MILAN, 1905 – OLEGGIO, 1999


CIRCA 1957

Velvet, metal legs, polished brass feet.

90 x 85 x 72 cm


Important Milanese collection

Ignazio Gardella was an Italian architect, engineer and designer. Born in Milan in 1905, Gardella belonged to a family from Genoa, where the profession of architect had been handed down over four generations.

In 1931, after graduating in Civil Engineering from the Milan Politecnico, he started his professional career in Milan, playing an active role in the cultural life of the city, while also observing the development of architectural tendencies in other European countries.

The same year, Gardella travelled to Germany on his first study trip, meeting the architects of the Frankfurt School. During this period, he was in constant touch with Giuseppe Pagano – architect and director of the influential architectural journal Casabella – with whom in 1939 he visited Finland, Sweden and Norway, meeting Sven Markelius and Alvar Aalto, and participating in numerous debates and symposia on modern architecture.

Fig. 1. Ignazio Gardella

In 1949 he graduated in Architecture from the Venice University Institute of Architecture (IUAV), where he taught until 1975. An opponent of fascist monumentalism, Gardella was a prolific member of the Modern Movement in Italy. He is particularly noted for being a key exponent of Italian Rationalism,

appropriating both classical and vernacular traditions. Later in life, Gardella would be the first to break with Italian Rationalism, reviving instead the neoclassical style of architecture. The project that officially marked Gardella’s debut and epitomised the beginning of an unexpected current in the rather short history of modern Italian architecture was the 1938 Tuberculosis Clinic at Alessandria.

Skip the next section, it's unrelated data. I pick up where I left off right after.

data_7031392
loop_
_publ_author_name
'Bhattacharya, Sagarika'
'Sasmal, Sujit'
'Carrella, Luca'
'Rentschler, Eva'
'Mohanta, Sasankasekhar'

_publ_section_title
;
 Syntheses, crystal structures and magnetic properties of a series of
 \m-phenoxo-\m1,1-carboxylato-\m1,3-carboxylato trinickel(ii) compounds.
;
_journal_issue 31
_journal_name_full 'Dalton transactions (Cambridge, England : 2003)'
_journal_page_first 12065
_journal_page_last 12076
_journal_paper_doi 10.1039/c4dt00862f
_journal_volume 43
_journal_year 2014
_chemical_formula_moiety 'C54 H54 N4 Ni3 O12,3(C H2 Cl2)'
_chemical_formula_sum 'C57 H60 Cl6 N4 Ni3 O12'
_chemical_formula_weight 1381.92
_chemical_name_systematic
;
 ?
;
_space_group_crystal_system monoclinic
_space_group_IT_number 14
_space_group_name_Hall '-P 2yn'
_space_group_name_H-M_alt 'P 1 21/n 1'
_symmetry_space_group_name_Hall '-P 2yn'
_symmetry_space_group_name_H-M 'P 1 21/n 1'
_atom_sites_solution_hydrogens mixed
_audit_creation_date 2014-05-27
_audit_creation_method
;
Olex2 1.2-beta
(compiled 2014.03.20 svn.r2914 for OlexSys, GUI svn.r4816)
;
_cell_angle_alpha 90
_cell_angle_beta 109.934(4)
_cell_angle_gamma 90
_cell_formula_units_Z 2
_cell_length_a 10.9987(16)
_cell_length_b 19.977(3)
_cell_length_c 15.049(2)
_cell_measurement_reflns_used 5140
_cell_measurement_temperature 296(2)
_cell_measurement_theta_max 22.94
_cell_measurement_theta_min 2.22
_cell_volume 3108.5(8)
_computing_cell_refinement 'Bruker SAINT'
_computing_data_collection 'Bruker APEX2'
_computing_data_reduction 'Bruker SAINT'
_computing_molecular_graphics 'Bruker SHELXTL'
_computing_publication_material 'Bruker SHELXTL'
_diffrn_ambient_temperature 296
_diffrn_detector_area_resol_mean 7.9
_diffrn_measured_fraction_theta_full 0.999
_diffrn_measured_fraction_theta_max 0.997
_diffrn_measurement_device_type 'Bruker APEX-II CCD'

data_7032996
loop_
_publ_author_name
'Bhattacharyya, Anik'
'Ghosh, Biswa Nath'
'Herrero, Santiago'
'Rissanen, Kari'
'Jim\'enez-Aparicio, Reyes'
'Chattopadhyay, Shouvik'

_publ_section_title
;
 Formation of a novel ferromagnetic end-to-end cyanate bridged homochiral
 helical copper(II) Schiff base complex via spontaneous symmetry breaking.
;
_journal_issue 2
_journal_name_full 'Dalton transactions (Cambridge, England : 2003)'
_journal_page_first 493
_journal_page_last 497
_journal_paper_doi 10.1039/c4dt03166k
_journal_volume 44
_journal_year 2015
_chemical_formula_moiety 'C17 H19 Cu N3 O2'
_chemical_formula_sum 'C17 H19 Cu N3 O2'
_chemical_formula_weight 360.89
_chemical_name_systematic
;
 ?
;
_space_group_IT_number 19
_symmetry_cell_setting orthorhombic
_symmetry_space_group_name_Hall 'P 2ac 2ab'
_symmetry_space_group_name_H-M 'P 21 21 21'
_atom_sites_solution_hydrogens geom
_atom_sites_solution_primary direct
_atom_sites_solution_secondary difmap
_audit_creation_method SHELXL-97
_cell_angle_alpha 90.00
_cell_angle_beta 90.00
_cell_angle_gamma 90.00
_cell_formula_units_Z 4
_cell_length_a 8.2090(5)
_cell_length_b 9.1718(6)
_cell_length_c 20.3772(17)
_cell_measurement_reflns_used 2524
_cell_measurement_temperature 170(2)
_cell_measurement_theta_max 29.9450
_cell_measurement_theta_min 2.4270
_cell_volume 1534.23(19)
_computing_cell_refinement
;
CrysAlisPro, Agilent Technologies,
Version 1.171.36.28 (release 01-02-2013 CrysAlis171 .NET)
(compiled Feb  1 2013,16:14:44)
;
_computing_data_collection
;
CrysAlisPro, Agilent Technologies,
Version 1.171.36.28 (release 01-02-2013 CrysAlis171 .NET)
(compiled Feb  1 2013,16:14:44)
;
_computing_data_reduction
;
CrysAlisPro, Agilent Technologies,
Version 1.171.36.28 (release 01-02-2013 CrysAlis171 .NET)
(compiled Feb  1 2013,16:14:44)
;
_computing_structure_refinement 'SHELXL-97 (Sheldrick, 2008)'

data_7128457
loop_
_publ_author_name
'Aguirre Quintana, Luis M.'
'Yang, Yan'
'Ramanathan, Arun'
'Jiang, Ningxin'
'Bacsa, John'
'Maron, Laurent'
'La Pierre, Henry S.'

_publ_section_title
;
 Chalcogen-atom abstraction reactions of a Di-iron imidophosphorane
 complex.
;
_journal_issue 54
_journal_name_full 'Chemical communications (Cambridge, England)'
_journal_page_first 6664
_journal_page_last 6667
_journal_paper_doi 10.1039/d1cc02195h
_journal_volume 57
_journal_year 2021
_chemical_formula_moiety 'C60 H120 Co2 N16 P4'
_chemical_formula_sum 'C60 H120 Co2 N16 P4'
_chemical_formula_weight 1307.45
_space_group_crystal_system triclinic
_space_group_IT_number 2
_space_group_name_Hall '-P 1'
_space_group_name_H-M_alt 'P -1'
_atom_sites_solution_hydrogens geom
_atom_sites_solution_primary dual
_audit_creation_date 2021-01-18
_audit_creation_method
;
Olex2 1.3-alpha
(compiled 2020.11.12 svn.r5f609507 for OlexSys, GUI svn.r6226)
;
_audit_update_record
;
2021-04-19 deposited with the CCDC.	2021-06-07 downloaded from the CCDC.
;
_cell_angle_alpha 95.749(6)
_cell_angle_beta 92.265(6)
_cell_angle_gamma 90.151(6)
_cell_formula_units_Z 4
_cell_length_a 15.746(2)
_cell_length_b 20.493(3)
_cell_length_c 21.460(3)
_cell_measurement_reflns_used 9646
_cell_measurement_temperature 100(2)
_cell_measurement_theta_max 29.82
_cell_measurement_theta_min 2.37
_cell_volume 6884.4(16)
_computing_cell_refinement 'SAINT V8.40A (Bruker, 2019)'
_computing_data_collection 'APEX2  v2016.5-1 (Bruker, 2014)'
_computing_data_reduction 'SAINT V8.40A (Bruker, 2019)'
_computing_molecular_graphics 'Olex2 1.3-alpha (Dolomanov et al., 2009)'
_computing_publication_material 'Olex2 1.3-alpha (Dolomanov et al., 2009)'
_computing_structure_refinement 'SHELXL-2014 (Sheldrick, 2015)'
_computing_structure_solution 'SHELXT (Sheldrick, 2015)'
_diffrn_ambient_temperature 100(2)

Among the many prizes and recognitions that Gardella received during his career are the first Olivetti national prize for architecture (1955), the Fiuggi prize for architecture (1988), and the prize for culture of the Italian Government (1991).

Fig. 2. A Milanese interior featuring a special-order Digamma settee, 1957. Gardella, Argan.

In 1947, along with Corrado Corradi Dell’Acqua and Luigi Caccia Dominioni, Gardella founded the firm Azucena, producing high-quality furniture and furnishings. By the late 1940s, furnishing became, in Italy, an important symbol of regeneration. While this was helped by the strength of the furniture industry, it was only made possible by the involvement of young designers, such as Gardella, who had trained as architects. Indeed, Gardella and the other architect-designers working in this field regarded the components of the interior as an essential constituent of the contemporary architectural project. By the end of the 1940s, a significant Italian modern furniture movement had emerged and been widely disseminated.

Produced by Gavina, with whom Gardella collaborated throughout his career, the Digamma armchair is the result of this novel modern furniture movement. With two attached foam rubber cushions set in a metal frame, the Digamma armchair has a tilting chair back. The hinged arms, made of sheet steel and covered with cloth, allow three different positions for the chair back.

Fig. 3. The Einaudi bookstore located on Rome’s Via Veneto, designed by Luigi Parisi and Ignazio Gardella, early 1960s.


Giulio Carlo Argan, Ignazio Gardella (Milano: Edizioni di Comunità, 1959).

Ignazio Gardella, exhibition catalogue (London: RIBA Heinz Gallery, 1994).

Penny Sparke, “A Home for Everybody: Design, Ideology and the Culture of the Home in Italy 1945-1972” in Modernism in Design by Paul Greenhalgh, ed. (London: Reaktion, 1990), pp. 185-202.

Mel Byars, The Design Encyclopedia. London: L; King; NY: MOMA, 2004.